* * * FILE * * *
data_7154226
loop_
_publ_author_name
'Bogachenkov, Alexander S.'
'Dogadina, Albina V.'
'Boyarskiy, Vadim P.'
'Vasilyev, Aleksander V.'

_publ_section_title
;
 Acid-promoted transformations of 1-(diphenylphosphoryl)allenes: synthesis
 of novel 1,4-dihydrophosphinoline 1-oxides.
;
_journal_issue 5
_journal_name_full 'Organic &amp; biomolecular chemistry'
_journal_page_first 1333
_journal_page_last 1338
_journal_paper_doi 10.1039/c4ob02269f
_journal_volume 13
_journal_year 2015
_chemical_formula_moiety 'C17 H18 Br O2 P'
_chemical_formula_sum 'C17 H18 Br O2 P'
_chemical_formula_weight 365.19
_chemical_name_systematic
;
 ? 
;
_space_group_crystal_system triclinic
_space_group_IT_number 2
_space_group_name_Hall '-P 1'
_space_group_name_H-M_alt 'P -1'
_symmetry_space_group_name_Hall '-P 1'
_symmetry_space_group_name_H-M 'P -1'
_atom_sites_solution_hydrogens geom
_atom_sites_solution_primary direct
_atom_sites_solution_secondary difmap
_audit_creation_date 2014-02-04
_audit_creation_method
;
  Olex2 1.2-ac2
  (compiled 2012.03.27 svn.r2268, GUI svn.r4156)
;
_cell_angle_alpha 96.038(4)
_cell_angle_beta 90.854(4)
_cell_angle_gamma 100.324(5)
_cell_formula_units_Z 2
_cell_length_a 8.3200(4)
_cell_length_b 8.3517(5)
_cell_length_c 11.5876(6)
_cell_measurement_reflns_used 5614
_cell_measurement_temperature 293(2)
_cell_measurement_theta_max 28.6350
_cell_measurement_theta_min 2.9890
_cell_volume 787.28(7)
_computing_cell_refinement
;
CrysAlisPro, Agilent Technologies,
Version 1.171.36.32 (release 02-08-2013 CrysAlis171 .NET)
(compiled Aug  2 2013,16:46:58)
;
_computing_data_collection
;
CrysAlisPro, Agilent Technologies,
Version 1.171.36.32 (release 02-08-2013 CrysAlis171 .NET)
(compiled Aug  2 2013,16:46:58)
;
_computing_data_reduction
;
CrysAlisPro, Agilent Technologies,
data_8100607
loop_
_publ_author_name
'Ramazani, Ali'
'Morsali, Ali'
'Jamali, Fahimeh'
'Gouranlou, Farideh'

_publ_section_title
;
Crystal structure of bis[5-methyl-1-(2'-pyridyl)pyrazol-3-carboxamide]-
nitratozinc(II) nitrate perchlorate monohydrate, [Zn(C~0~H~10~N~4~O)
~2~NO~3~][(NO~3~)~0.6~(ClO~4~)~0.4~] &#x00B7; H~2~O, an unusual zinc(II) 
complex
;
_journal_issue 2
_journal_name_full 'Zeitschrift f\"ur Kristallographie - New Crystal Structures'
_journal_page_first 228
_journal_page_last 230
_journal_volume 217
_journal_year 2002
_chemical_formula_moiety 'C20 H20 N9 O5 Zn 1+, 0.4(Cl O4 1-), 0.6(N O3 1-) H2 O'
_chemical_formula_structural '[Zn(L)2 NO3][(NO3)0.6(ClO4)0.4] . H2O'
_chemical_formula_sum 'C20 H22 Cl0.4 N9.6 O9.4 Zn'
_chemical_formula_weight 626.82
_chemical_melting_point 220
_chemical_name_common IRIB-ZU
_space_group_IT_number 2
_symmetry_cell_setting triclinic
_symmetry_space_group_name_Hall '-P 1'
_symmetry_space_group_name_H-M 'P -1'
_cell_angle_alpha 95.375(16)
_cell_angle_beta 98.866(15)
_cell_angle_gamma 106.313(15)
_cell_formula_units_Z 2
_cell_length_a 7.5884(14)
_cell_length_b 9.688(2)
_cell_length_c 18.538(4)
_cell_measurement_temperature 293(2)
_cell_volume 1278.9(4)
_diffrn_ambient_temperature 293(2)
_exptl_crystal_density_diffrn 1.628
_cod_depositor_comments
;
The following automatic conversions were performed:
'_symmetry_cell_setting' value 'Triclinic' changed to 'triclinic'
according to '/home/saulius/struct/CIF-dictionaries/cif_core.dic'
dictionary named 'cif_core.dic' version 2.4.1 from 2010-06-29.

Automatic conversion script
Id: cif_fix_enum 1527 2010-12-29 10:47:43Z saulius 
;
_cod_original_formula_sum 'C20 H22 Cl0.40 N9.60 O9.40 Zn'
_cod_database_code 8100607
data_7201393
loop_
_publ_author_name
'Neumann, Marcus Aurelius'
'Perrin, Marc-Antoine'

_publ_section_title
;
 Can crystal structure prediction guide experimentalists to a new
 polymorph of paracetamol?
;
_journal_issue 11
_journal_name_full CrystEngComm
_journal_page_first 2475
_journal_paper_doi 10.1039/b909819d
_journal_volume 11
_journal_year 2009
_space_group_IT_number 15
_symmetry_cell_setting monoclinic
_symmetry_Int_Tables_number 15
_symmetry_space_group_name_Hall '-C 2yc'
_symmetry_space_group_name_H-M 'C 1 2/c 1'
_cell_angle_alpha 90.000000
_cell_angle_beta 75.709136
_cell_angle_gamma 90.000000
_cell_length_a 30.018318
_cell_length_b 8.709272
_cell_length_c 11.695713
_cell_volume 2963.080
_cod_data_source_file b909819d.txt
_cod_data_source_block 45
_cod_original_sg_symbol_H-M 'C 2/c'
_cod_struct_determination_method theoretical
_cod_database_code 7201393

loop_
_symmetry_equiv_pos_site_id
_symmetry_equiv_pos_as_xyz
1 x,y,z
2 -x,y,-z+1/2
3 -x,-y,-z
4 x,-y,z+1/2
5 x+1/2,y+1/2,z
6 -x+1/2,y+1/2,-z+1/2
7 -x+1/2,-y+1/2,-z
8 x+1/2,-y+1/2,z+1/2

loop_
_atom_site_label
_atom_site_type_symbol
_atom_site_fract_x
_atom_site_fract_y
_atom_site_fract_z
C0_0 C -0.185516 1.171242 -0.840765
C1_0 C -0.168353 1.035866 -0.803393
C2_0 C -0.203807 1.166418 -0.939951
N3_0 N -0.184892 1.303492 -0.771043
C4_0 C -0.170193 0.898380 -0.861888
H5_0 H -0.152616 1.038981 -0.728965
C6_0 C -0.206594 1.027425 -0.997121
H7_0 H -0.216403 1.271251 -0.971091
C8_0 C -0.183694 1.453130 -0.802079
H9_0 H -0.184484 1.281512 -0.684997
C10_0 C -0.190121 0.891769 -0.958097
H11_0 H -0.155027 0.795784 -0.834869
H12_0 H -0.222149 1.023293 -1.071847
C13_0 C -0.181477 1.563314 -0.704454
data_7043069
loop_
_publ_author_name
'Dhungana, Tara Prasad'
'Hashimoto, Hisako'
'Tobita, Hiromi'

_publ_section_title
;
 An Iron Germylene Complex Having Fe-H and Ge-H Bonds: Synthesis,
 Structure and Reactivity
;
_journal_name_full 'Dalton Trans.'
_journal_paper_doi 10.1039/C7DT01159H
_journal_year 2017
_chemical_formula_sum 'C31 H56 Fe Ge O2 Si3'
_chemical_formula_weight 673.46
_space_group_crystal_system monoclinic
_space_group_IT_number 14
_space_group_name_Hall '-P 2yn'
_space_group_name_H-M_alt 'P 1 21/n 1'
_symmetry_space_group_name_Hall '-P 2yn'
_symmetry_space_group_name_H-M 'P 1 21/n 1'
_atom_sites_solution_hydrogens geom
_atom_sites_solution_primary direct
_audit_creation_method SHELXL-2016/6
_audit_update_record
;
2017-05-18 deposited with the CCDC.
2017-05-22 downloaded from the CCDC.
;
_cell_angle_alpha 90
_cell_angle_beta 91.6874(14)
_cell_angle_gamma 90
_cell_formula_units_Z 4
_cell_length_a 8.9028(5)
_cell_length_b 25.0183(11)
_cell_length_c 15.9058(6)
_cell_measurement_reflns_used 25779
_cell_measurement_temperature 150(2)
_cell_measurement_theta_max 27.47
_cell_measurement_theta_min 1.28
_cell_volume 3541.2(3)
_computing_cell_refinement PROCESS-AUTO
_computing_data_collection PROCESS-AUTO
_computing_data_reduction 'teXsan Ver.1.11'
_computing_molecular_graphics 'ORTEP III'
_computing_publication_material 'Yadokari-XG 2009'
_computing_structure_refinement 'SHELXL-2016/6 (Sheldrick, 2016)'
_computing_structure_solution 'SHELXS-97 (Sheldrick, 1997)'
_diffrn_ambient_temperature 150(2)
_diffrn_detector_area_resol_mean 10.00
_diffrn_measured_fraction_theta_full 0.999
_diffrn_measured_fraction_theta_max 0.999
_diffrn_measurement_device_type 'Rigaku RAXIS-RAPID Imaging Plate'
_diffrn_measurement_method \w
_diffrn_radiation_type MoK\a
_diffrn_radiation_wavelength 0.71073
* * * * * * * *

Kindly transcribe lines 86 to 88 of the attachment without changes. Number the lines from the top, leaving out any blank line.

_journal_page_last 230
_journal_volume 217
_journal_year 2002